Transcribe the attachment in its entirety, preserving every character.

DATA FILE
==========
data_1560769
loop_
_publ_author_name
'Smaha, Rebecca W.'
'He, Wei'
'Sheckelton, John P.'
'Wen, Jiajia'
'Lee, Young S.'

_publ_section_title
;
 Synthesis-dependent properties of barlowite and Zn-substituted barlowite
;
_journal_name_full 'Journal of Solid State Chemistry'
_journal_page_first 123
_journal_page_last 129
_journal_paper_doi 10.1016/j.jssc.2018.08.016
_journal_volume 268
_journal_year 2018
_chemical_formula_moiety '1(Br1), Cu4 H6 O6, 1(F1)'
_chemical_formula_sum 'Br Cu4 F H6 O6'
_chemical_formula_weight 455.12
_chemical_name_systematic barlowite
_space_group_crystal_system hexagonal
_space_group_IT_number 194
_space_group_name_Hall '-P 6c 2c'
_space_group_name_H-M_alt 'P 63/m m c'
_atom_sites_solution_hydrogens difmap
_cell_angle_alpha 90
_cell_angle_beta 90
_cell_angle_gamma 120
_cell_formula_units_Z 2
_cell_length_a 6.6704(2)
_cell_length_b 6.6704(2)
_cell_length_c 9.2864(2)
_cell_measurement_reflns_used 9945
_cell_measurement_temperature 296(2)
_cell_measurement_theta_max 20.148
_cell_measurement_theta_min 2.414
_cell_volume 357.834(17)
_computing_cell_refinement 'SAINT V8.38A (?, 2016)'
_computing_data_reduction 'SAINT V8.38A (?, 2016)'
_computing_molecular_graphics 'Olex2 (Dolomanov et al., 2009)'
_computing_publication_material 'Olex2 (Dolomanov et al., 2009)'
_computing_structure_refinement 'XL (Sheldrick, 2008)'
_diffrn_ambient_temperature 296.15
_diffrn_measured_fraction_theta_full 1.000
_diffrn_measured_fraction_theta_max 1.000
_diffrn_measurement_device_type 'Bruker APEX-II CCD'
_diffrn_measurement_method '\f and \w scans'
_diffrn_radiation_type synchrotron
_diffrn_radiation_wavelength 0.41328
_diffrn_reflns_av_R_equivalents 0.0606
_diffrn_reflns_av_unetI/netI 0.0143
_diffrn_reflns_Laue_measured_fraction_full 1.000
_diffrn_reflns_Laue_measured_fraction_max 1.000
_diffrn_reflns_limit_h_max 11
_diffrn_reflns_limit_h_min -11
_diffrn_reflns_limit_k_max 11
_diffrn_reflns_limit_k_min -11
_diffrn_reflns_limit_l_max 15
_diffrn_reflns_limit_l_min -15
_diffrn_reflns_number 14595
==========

data_1560769
loop_
_publ_author_name
'Smaha, Rebecca W.'
'He, Wei'
'Sheckelton, John P.'
'Wen, Jiajia'
'Lee, Young S.'

_publ_section_title
;
 Synthesis-dependent properties of barlowite and Zn-substituted barlowite
;
_journal_name_full 'Journal of Solid State Chemistry'
_journal_page_first 123
_journal_page_last 129
_journal_paper_doi 10.1016/j.jssc.2018.08.016
_journal_volume 268
_journal_year 2018
_chemical_formula_moiety '1(Br1), Cu4 H6 O6, 1(F1)'
_chemical_formula_sum 'Br Cu4 F H6 O6'
_chemical_formula_weight 455.12
_chemical_name_systematic barlowite
_space_group_crystal_system hexagonal
_space_group_IT_number 194
_space_group_name_Hall '-P 6c 2c'
_space_group_name_H-M_alt 'P 63/m m c'
_atom_sites_solution_hydrogens difmap
_cell_angle_alpha 90
_cell_angle_beta 90
_cell_angle_gamma 120
_cell_formula_units_Z 2
_cell_length_a 6.6704(2)
_cell_length_b 6.6704(2)
_cell_length_c 9.2864(2)
_cell_measurement_reflns_used 9945
_cell_measurement_temperature 296(2)
_cell_measurement_theta_max 20.148
_cell_measurement_theta_min 2.414
_cell_volume 357.834(17)
_computing_cell_refinement 'SAINT V8.38A (?, 2016)'
_computing_data_reduction 'SAINT V8.38A (?, 2016)'
_computing_molecular_graphics 'Olex2 (Dolomanov et al., 2009)'
_computing_publication_material 'Olex2 (Dolomanov et al., 2009)'
_computing_structure_refinement 'XL (Sheldrick, 2008)'
_diffrn_ambient_temperature 296.15
_diffrn_measured_fraction_theta_full 1.000
_diffrn_measured_fraction_theta_max 1.000
_diffrn_measurement_device_type 'Bruker APEX-II CCD'
_diffrn_measurement_method '\f and \w scans'
_diffrn_radiation_type synchrotron
_diffrn_radiation_wavelength 0.41328
_diffrn_reflns_av_R_equivalents 0.0606
_diffrn_reflns_av_unetI/netI 0.0143
_diffrn_reflns_Laue_measured_fraction_full 1.000
_diffrn_reflns_Laue_measured_fraction_max 1.000
_diffrn_reflns_limit_h_max 11
_diffrn_reflns_limit_h_min -11
_diffrn_reflns_limit_k_max 11
_diffrn_reflns_limit_k_min -11
_diffrn_reflns_limit_l_max 15
_diffrn_reflns_limit_l_min -15
_diffrn_reflns_number 14595